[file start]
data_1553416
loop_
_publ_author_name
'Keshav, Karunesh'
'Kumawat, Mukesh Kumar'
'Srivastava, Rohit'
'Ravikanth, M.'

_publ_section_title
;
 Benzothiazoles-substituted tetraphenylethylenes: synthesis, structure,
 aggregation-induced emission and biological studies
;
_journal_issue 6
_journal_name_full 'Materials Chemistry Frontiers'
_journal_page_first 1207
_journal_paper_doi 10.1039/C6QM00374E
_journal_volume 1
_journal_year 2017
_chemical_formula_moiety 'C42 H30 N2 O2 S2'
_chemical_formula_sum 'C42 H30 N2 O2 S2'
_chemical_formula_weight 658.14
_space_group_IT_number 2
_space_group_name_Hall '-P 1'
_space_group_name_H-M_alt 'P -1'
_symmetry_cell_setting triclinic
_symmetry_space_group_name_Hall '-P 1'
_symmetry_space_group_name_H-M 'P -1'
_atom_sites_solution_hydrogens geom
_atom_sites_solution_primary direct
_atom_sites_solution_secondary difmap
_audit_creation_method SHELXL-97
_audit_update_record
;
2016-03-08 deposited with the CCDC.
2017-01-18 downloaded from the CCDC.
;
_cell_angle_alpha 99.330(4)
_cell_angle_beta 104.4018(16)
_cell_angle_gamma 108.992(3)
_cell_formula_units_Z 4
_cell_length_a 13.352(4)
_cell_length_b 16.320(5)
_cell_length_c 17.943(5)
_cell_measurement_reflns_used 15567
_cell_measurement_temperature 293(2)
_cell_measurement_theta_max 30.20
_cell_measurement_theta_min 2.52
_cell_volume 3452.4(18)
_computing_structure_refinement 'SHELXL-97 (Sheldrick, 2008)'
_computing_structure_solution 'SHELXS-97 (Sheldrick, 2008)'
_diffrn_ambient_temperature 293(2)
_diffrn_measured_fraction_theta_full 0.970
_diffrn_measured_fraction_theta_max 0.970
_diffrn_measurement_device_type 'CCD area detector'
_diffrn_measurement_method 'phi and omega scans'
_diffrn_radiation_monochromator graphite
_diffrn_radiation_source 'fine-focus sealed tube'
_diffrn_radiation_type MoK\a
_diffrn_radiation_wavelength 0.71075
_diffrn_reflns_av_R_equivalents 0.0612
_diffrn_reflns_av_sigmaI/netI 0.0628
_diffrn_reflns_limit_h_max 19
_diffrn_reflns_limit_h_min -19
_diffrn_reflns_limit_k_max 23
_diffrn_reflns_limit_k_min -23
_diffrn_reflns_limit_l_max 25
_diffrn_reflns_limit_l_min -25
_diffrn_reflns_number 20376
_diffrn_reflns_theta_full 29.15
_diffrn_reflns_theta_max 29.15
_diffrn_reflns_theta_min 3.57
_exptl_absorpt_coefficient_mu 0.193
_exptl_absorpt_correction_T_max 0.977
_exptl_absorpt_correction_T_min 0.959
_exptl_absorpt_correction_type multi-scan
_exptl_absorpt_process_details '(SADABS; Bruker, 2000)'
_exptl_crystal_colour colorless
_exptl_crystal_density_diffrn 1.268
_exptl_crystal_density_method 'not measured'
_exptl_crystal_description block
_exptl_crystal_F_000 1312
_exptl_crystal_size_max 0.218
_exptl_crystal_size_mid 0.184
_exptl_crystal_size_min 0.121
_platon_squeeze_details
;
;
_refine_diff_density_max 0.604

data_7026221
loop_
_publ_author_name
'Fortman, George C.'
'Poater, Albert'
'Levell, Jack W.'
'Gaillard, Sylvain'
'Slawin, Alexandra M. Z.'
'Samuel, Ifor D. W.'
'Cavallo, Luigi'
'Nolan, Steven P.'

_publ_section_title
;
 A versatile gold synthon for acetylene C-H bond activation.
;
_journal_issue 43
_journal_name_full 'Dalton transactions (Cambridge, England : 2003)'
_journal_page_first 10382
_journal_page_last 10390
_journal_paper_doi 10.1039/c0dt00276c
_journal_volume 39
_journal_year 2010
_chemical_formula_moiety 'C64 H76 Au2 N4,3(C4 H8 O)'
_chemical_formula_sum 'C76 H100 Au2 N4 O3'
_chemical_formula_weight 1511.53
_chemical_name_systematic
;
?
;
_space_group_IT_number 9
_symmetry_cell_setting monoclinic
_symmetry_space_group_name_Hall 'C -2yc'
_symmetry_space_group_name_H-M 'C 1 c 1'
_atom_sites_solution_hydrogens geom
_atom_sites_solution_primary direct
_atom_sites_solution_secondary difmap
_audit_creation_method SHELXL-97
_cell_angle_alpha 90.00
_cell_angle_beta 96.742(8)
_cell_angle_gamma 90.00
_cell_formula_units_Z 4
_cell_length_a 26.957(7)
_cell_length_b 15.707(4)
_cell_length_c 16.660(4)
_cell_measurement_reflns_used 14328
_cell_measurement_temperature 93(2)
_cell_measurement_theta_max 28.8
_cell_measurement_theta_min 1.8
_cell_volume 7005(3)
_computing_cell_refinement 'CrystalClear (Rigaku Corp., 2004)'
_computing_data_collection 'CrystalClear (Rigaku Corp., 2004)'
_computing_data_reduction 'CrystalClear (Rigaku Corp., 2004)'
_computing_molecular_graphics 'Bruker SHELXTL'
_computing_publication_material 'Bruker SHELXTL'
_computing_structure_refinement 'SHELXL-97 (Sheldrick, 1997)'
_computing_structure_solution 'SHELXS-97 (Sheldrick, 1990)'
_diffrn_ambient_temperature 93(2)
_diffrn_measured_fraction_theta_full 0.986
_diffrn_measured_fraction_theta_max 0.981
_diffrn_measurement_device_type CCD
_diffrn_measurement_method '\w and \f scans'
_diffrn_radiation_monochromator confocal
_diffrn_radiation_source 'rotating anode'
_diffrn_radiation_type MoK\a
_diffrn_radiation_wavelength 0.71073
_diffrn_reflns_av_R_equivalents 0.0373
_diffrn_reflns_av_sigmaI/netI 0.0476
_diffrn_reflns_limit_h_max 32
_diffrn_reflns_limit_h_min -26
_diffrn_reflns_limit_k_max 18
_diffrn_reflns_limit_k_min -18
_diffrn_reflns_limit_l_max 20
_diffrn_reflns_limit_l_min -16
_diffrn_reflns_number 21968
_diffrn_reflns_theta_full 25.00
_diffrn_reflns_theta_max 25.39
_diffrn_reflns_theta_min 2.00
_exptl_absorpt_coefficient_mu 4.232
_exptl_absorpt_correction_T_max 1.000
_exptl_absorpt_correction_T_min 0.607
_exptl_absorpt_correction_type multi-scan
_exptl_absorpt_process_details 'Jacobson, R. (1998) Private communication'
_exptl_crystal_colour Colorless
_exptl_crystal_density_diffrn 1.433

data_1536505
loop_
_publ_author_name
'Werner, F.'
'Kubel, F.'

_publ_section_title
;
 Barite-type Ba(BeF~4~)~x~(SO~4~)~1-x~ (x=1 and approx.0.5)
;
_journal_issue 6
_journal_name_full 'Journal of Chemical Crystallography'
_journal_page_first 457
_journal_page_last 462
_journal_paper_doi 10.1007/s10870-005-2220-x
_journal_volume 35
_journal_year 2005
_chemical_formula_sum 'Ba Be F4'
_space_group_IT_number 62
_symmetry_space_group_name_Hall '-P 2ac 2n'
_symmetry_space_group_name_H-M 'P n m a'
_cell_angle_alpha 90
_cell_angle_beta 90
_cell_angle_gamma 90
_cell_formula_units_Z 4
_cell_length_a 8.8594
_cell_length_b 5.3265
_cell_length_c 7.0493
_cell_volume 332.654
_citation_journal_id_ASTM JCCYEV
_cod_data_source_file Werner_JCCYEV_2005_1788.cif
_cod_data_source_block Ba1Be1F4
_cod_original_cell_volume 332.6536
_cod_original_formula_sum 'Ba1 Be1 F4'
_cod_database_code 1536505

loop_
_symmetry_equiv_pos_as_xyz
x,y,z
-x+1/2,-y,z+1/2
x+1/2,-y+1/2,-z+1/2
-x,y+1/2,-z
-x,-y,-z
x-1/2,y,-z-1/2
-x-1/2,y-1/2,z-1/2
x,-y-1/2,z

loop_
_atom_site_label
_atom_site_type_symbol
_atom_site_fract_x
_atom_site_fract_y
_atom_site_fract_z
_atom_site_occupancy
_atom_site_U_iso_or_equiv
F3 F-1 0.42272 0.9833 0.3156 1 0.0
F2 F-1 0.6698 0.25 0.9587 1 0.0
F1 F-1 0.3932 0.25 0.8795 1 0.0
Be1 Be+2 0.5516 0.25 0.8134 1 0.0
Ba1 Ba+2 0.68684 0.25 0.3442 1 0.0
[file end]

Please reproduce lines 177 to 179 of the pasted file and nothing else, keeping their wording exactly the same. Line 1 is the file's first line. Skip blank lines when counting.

'Kubel, F.'

_publ_section_title
;